War of the Rebellion: Serial 119 Page 1068 PRISONERS OF WAR AND STATE, ETC.

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[Inclosure Numbers 22.]


Chicago, Ill., February 27, 1864.

Affidavit of Corpl. Miller Wilson, Company A, Fifteenth Regiment, Invalid Corps, in regard to the shooting of William L. Pope, Ninth Tennessee Cavalry, at Camp Chase, November 5, 1863.

My instructions were first to allow no man to come within four feet of the fence. Second, to halt all men twice. Third, when they refused to obey the challenge to fire upon them. Fourth, I received my instructions from Captain Smith, Company C, Fifteenth Regiment Invalid Corps, officer of the day at that time. I also received the same orders from the officer of the guard, whose name I disremember.

I was on the parapet of Prison Numbers 1, and the prisoner, Pope, came out of the door of the barracks between 11 and 12 o'clock at night. He came toward the fence and came to within a few feet of the fence, when I ordered him to halt three or four times, but he did not stop and I fired on him. The ball went through his right arm and hip and completely through his body.

He died about 4 o'clock next morning.

MILLER (his x mark) WILSON,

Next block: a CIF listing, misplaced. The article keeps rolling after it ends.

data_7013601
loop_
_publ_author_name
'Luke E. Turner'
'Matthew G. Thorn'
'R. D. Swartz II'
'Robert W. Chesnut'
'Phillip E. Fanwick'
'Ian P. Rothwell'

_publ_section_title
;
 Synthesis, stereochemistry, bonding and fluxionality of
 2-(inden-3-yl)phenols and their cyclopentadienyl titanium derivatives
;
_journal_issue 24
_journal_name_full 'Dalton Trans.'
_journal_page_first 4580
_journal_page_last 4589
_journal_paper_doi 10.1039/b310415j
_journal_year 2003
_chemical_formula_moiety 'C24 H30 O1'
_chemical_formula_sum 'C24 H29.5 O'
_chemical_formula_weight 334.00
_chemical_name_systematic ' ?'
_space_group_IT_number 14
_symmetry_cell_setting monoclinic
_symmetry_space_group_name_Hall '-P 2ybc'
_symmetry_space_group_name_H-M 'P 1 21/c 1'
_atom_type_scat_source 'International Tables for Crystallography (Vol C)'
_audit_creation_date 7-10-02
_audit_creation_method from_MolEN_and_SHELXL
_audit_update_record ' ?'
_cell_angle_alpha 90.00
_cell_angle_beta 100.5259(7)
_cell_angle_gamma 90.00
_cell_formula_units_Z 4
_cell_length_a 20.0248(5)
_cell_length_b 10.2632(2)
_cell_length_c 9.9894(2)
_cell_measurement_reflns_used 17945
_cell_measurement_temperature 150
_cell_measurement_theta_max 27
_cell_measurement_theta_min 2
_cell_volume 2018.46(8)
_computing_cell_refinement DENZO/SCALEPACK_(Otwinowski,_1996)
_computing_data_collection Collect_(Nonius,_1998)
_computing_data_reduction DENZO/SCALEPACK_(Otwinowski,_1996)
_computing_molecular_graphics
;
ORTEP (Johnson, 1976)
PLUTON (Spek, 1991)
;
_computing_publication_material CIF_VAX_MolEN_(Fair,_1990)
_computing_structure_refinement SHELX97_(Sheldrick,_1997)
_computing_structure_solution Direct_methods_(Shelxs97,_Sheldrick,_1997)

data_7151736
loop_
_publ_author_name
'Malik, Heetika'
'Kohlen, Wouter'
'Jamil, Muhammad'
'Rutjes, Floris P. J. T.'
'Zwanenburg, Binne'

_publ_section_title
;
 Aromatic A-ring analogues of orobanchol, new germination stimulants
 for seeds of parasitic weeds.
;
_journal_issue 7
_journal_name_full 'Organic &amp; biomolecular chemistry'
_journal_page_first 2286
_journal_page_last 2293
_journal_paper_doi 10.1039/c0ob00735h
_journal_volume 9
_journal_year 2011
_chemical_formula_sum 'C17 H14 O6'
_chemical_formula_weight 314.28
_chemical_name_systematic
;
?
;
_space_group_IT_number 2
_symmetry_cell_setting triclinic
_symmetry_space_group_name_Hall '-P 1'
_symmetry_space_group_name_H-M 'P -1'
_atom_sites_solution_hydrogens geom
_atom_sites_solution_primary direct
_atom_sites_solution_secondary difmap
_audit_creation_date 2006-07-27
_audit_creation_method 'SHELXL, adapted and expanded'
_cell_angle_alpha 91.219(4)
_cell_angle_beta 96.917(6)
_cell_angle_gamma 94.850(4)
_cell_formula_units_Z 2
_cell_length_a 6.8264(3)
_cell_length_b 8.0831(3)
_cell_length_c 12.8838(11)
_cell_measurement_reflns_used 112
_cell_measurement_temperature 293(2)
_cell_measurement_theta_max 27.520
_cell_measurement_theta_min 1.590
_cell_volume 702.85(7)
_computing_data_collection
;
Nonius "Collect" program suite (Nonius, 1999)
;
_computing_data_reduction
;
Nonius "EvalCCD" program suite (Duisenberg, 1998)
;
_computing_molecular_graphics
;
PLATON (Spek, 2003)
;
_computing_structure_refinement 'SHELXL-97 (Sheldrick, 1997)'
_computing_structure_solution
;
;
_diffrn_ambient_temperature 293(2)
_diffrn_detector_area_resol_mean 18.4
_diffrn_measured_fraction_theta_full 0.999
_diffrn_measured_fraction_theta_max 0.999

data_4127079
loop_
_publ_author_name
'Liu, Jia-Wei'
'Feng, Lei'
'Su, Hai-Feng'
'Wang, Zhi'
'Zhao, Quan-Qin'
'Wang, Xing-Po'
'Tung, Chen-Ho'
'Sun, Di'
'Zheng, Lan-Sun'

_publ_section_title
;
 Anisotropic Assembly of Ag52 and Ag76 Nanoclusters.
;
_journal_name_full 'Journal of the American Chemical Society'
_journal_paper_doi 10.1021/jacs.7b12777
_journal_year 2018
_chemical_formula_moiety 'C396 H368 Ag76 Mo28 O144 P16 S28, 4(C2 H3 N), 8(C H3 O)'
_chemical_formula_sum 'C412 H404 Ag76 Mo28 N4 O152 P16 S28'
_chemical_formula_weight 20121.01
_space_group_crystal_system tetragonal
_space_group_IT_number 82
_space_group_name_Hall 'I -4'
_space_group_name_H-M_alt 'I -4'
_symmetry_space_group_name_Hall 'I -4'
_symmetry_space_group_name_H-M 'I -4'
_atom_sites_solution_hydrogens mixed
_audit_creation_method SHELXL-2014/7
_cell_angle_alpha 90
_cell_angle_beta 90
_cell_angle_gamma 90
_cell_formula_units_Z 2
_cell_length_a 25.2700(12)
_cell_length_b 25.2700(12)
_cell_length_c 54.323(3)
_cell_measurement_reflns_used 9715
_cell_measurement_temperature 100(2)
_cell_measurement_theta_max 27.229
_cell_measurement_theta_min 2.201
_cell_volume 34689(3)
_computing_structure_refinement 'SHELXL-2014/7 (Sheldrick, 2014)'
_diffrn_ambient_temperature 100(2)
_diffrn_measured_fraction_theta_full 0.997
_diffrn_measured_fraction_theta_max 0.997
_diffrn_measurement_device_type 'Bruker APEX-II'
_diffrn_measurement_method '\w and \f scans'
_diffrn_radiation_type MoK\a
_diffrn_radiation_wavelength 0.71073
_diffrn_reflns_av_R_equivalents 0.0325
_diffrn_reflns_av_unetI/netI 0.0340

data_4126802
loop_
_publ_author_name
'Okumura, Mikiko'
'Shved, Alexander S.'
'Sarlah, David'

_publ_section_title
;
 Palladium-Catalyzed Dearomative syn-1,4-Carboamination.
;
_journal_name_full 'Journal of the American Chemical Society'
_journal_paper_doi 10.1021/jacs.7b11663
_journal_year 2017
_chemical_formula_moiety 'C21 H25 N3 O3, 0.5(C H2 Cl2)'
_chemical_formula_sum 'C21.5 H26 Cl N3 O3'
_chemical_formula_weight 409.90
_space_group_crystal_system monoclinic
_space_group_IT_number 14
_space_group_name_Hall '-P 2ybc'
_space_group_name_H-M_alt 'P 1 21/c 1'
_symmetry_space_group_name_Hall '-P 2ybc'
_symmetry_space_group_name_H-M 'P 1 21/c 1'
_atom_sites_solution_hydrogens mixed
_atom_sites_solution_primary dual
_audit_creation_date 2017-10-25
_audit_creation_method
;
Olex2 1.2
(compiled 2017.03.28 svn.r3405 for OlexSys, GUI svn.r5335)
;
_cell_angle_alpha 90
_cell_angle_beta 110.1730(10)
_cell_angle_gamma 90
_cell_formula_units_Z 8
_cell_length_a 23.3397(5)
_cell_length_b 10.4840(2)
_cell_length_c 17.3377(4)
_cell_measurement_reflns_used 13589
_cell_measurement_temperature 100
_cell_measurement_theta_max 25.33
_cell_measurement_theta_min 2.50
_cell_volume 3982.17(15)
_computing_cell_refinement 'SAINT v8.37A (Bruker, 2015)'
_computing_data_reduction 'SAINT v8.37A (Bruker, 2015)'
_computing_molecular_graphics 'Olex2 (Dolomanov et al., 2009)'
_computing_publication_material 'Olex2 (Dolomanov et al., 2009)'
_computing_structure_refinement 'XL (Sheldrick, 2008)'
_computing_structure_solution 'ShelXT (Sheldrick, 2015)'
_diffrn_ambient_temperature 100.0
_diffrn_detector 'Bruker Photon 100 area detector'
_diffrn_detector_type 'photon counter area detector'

Corporal, Company A, Fifteenth Regiment Invalid Corps.

Subscribed and sworn to before me at Chicago, Ill., this 28th day of February, 1864.


Assistant Adjutant-General, U. S. Volunteers.

[Inclosure Numbers 23.]

CAMP CHASE, March 6, 1864.


SIR: According to your instructions I have the honor of submitting the following report in relation to the shooting of Samuel Lemley, private, Nineteenth Virginia Cavalry, on the night of the 17th of September, 1863.

On the 17th of September, 1863, I was officer of the guard at prisons 1 and 2 at this post. Captain Allen, Company I, Eighty-eighth Ohio Volunteer Infantry, was officer of the day.

My instructions, received from the officer of the guard relieved by me, were to keep prisoners confined in said prisons ten feet from the fence, to allow no communication between them and the sentinels. The prisoners failing to obey orders after three distinct warnings the guard was to shoot.

I gave these instructions to the guard, and between the hours of 9 and 11 p. m. I made a tour of inspection on the parapet and found the sentinels prompt in halting and vigilant in their duty. Private Moody, Company C, Eighty-eighth Ohio Volunteer Infantry, posted on the parapet in rear of Prison Numbers 2 and near the sink of said prison, complained that the prisoners obeyed his orders with reluctance in regard to running behind said sink, the back part of which was from six to eight feet from the fence. He had very often during the day warned them of his instructions.

I repeated the orders, and on no consideration to allow them to run behind the aforementioned sink. I then turned to a group of prisoners standing near, and told them plainly that they should keep ten feet from the fence, and on no consideration to go behind the sink. I